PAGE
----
Despite Recession, Housing Still Sound

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The projected 10% decline in starts won’t deal the industry a fatal blow

December 01, 2001
Even as some areas feel the pinch, the top-performing states - primarily in the Sun Belt and on the coasts - remain strong.

Experts at the NAHB Construction Forecast Conference last month agreed that the Sept. 11 terrorist attacks and subsequent military actions did not appreciably change the economic outlook for housing. Despite slower traffic - up to a 70% decline in some areas - and somewhat slower sales on the weekends after the attacks, the industry is expected to be relatively unaffected if basic assumptions, such as no further large-scale attacks, hold true.

All assembled, however, were quick to point out that the country was headed into recession long before Sept. 11. Although the country is officially using the "R" word, forecasters stressed it is a "textbook" recession and predicted it will be short and shallow. The consensus was that the economy will start to turn by the first quarter of 2002 and should have an upturn by the second quarter.

David Seiders, the NAHB’s chief economist, says housing starts are expected to drop about 10%, to a 1.44 million rate, during the interim. The NAHB projects starts will increase to 1.67 million units in 2003 as pent-up demand returns to the market. NAHB economist Stan Duobinis and others attribute the housing industry’s resiliency to the lack of overbuilding in recent years, builders’ tremendous backlogs, very few contract cancellations and effective interest rate modulation by the Federal Reserve.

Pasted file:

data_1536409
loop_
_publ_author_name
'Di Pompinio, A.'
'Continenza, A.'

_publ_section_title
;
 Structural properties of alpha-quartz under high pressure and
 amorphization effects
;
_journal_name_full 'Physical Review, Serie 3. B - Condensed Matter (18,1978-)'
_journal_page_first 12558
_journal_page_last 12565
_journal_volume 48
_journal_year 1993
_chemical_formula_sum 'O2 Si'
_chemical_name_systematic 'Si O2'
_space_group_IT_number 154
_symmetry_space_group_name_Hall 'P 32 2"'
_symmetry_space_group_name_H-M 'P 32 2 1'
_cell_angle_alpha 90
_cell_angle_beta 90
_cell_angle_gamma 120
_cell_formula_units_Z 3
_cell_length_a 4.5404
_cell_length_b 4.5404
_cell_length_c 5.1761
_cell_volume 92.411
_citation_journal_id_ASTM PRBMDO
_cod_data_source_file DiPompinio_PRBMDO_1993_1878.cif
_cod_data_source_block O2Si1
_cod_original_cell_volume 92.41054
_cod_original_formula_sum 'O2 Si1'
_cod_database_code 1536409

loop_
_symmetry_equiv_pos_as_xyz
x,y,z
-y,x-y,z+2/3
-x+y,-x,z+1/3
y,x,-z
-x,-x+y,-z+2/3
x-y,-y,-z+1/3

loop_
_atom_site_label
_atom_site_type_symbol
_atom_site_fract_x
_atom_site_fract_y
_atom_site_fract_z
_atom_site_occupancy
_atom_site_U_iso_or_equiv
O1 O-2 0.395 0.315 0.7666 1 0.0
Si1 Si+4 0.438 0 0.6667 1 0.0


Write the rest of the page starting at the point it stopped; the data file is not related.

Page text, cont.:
Regional Outlook

Mark Zandi, chief economist of Economy.com, says this recession is fairly evenly dispersed. That means major migrations of people looking for jobs are unlikely, keeping home building on fairly even soil.

The unemployment rate, although higher in the industrial Midwest, was hovering around 5% nationally in mid-November. Nariman Behravesh, chief economist with DRI-WEFA, has the rate topping out at less than 7% in late 2002 and then tapering and holding steady at about 5% through 2005. Those numbers aren’t bad considering unemployment reached almost 8% at the end of 1992. Besides, Duobinis says, only 17 states had experienced decreased employment year over year in early September, meaning that 33 states plus Washington, D.C., had enjoyed net gains.

Still, differences exist from region to region. In Detroit, builder Bernie Glieberman says he feels like he’s building on borrowed time and money: Sales are still going well, but much of that is because of zero-interest initiatives in the auto business keeping assembly plants and related businesses going. Just as car sales are expected to dip after the new-car sales push is over, so, too, will local home sales, he predicts, with no population growth to support it.

Overall, the outlook for the home building industry looks fairly good. Duobinis says the largest declines in starts for 2002 will be in areas with large manufacturing bases, and the largest gains will be in states with fundamentally sound economies that have long been expanding, with the most active markets continuing to be in the Southeast and West.

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